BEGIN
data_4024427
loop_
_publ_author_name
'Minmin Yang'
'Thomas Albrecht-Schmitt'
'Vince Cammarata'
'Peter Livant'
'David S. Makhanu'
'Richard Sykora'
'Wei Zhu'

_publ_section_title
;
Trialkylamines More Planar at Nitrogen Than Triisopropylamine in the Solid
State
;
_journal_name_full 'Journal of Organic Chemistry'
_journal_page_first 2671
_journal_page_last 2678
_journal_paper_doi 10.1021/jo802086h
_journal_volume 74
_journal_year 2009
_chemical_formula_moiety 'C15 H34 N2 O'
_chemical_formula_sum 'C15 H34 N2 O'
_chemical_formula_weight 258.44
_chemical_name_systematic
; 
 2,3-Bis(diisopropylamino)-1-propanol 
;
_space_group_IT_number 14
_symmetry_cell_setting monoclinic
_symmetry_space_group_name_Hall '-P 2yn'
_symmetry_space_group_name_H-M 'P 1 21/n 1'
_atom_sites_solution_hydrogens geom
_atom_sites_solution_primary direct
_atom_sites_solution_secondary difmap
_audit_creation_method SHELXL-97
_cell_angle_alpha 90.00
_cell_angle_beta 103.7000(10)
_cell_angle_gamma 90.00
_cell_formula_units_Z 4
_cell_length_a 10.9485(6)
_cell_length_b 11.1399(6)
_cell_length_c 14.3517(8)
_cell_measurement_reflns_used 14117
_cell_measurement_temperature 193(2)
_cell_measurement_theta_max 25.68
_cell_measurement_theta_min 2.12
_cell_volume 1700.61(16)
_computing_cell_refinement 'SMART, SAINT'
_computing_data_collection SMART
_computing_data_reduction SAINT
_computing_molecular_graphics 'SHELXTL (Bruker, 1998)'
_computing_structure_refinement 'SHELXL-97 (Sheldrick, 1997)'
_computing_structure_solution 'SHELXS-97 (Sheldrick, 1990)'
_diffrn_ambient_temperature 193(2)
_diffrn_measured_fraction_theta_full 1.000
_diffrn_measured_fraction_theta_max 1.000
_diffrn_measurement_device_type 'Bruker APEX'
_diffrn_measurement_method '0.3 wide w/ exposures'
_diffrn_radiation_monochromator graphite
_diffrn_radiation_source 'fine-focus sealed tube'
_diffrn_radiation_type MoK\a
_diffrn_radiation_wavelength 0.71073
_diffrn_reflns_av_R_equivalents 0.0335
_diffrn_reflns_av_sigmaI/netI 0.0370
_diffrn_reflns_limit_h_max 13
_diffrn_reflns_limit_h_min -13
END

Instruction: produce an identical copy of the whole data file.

data_4024427
loop_
_publ_author_name
'Minmin Yang'
'Thomas Albrecht-Schmitt'
'Vince Cammarata'
'Peter Livant'
'David S. Makhanu'
'Richard Sykora'
'Wei Zhu'

_publ_section_title
;
Trialkylamines More Planar at Nitrogen Than Triisopropylamine in the Solid
State
;
_journal_name_full 'Journal of Organic Chemistry'
_journal_page_first 2671
_journal_page_last 2678
_journal_paper_doi 10.1021/jo802086h
_journal_volume 74
_journal_year 2009
_chemical_formula_moiety 'C15 H34 N2 O'
_chemical_formula_sum 'C15 H34 N2 O'
_chemical_formula_weight 258.44
_chemical_name_systematic
; 
 2,3-Bis(diisopropylamino)-1-propanol 
;
_space_group_IT_number 14
_symmetry_cell_setting monoclinic
_symmetry_space_group_name_Hall '-P 2yn'
_symmetry_space_group_name_H-M 'P 1 21/n 1'
_atom_sites_solution_hydrogens geom
_atom_sites_solution_primary direct
_atom_sites_solution_secondary difmap
_audit_creation_method SHELXL-97
_cell_angle_alpha 90.00
_cell_angle_beta 103.7000(10)
_cell_angle_gamma 90.00
_cell_formula_units_Z 4
_cell_length_a 10.9485(6)
_cell_length_b 11.1399(6)
_cell_length_c 14.3517(8)
_cell_measurement_reflns_used 14117
_cell_measurement_temperature 193(2)
_cell_measurement_theta_max 25.68
_cell_measurement_theta_min 2.12
_cell_volume 1700.61(16)
_computing_cell_refinement 'SMART, SAINT'
_computing_data_collection SMART
_computing_data_reduction SAINT
_computing_molecular_graphics 'SHELXTL (Bruker, 1998)'
_computing_structure_refinement 'SHELXL-97 (Sheldrick, 1997)'
_computing_structure_solution 'SHELXS-97 (Sheldrick, 1990)'
_diffrn_ambient_temperature 193(2)
_diffrn_measured_fraction_theta_full 1.000
_diffrn_measured_fraction_theta_max 1.000
_diffrn_measurement_device_type 'Bruker APEX'
_diffrn_measurement_method '0.3 wide w/ exposures'
_diffrn_radiation_monochromator graphite
_diffrn_radiation_source 'fine-focus sealed tube'
_diffrn_radiation_type MoK\a
_diffrn_radiation_wavelength 0.71073
_diffrn_reflns_av_R_equivalents 0.0335
_diffrn_reflns_av_sigmaI/netI 0.0370
_diffrn_reflns_limit_h_max 13
_diffrn_reflns_limit_h_min -13